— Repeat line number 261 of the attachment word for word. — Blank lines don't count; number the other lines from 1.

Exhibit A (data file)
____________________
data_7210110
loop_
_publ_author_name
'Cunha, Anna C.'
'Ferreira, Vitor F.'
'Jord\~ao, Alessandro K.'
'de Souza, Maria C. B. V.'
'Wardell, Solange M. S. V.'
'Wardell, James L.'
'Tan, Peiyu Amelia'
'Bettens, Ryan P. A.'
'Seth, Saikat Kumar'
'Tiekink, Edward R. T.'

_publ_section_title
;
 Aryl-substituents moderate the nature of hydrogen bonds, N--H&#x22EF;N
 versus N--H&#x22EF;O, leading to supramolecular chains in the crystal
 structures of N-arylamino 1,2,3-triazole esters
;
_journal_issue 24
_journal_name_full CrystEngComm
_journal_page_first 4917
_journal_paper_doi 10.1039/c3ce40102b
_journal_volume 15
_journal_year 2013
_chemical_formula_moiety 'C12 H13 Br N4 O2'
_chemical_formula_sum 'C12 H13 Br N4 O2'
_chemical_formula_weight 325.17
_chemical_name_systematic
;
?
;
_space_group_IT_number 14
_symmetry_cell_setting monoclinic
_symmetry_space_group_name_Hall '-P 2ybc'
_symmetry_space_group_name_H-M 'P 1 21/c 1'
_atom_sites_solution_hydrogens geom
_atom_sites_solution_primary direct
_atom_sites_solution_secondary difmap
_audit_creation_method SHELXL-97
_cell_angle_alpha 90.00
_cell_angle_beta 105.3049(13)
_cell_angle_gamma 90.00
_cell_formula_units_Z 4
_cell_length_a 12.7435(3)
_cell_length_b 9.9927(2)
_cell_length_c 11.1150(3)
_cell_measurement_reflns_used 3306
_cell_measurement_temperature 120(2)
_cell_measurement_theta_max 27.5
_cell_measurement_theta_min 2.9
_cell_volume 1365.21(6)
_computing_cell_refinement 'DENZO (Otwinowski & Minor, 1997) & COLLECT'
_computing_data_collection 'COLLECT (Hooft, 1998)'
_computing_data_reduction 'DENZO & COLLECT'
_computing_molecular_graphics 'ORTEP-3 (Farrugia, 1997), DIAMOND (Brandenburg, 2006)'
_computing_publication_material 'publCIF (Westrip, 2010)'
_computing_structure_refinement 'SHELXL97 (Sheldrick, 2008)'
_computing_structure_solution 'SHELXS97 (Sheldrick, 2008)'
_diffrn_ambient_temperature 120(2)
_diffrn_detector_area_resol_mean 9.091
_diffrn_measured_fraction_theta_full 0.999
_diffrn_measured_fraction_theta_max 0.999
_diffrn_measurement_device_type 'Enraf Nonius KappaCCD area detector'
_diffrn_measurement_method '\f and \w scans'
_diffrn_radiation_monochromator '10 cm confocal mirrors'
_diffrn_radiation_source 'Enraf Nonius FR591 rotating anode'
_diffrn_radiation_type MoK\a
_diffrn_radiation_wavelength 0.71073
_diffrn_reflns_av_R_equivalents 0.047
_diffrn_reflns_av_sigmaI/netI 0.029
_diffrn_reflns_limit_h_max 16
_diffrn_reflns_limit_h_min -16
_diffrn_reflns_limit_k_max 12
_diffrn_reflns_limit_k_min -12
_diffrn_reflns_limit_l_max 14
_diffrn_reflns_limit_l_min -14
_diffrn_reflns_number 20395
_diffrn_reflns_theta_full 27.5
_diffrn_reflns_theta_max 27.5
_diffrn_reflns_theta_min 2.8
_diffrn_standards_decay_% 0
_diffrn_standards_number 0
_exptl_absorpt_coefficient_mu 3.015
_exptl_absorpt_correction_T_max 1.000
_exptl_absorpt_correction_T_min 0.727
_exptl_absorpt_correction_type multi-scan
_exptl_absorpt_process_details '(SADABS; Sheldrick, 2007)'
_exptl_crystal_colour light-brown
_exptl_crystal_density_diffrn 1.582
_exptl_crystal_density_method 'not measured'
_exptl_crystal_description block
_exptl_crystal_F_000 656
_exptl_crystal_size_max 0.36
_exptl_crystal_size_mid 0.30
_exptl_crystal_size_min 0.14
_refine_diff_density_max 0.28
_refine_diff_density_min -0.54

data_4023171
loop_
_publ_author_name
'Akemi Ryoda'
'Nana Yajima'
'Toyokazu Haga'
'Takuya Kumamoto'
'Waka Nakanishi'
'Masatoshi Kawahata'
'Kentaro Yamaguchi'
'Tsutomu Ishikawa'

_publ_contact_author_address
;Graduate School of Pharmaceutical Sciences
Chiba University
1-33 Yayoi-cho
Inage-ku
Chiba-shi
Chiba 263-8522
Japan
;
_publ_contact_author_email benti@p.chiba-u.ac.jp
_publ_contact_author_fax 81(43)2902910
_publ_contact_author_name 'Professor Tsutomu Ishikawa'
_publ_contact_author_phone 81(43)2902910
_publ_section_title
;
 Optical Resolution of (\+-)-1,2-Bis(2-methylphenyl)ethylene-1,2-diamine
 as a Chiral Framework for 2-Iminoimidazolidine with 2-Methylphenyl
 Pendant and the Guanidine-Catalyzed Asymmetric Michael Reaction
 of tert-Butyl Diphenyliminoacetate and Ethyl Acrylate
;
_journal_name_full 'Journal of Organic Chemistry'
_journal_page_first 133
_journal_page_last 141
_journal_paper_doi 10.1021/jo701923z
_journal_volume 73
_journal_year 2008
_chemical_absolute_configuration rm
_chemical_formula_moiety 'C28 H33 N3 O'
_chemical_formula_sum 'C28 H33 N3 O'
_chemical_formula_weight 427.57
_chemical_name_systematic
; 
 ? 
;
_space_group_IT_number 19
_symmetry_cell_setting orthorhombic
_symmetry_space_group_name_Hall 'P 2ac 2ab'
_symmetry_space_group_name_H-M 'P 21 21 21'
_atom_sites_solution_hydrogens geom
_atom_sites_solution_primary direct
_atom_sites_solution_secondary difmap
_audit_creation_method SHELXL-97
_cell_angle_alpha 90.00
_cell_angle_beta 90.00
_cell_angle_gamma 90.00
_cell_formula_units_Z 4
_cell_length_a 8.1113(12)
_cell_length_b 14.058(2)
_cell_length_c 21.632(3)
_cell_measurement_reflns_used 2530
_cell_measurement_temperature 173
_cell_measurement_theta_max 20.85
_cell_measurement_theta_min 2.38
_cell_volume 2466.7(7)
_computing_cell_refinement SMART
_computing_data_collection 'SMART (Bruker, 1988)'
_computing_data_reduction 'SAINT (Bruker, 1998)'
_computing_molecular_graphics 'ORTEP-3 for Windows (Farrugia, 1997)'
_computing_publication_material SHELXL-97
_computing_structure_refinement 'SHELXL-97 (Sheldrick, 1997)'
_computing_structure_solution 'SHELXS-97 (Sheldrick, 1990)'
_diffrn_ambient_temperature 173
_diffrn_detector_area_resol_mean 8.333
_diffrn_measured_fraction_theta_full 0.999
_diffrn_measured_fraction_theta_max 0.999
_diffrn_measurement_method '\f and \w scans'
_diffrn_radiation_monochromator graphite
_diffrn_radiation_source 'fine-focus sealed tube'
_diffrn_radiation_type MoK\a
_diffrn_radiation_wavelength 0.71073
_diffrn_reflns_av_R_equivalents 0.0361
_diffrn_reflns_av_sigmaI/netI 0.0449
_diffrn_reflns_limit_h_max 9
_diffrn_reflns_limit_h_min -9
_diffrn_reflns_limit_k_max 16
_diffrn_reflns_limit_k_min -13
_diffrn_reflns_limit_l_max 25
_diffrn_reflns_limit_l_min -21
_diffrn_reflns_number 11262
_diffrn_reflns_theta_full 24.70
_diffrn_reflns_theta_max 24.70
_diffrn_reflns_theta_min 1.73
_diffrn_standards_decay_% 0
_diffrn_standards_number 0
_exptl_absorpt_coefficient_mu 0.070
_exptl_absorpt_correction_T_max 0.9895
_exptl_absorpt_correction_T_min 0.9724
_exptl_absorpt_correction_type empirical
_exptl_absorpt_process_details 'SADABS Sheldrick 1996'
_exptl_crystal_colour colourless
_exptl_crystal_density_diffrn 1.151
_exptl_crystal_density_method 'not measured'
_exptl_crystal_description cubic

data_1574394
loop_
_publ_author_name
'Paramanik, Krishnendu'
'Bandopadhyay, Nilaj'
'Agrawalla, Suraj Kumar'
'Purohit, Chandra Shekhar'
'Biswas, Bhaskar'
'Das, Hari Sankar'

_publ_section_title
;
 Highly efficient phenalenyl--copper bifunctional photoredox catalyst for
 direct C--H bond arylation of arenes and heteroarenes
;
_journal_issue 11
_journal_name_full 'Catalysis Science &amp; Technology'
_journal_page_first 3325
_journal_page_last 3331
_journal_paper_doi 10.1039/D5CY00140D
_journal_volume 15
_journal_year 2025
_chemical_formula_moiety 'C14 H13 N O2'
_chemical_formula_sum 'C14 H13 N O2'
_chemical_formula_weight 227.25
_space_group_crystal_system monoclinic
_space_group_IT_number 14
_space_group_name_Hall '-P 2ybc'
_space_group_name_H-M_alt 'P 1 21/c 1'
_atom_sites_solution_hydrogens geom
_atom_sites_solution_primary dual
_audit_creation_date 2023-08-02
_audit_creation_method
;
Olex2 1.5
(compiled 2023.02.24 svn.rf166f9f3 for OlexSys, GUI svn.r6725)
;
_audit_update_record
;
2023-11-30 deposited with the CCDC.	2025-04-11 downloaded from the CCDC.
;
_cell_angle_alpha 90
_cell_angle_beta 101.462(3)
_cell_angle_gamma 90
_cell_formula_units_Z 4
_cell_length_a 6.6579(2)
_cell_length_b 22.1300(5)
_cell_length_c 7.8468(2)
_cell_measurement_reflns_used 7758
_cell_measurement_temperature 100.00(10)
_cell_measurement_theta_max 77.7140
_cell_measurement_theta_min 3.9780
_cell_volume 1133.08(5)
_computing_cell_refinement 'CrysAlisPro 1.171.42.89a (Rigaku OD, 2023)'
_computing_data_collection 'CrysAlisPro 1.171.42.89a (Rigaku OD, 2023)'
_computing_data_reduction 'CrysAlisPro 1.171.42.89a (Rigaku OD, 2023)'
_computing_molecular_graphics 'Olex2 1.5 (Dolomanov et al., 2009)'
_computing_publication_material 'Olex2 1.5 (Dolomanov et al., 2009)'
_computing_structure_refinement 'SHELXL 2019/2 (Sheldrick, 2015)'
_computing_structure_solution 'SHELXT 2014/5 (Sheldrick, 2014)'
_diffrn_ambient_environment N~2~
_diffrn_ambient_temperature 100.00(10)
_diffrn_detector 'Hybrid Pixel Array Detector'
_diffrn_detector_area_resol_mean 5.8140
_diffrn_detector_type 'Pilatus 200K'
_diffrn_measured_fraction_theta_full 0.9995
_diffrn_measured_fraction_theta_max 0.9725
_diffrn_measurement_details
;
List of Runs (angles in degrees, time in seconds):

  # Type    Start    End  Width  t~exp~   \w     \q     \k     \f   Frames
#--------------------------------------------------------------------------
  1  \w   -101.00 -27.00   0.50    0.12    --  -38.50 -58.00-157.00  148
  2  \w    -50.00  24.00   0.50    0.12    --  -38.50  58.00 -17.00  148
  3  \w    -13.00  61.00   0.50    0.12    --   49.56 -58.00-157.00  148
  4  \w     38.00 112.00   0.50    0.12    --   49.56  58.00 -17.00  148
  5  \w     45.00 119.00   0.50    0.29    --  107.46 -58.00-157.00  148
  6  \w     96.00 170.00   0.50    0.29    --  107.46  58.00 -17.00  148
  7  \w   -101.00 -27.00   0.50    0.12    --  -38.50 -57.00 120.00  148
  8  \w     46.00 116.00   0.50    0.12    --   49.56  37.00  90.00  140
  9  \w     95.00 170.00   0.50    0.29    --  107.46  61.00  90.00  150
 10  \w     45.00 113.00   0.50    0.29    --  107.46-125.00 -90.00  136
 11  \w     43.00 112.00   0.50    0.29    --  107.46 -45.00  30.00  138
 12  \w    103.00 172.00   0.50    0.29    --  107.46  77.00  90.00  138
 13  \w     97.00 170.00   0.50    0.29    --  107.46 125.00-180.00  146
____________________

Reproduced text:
_computing_structure_solution 'SHELXT 2014/5 (Sheldrick, 2014)'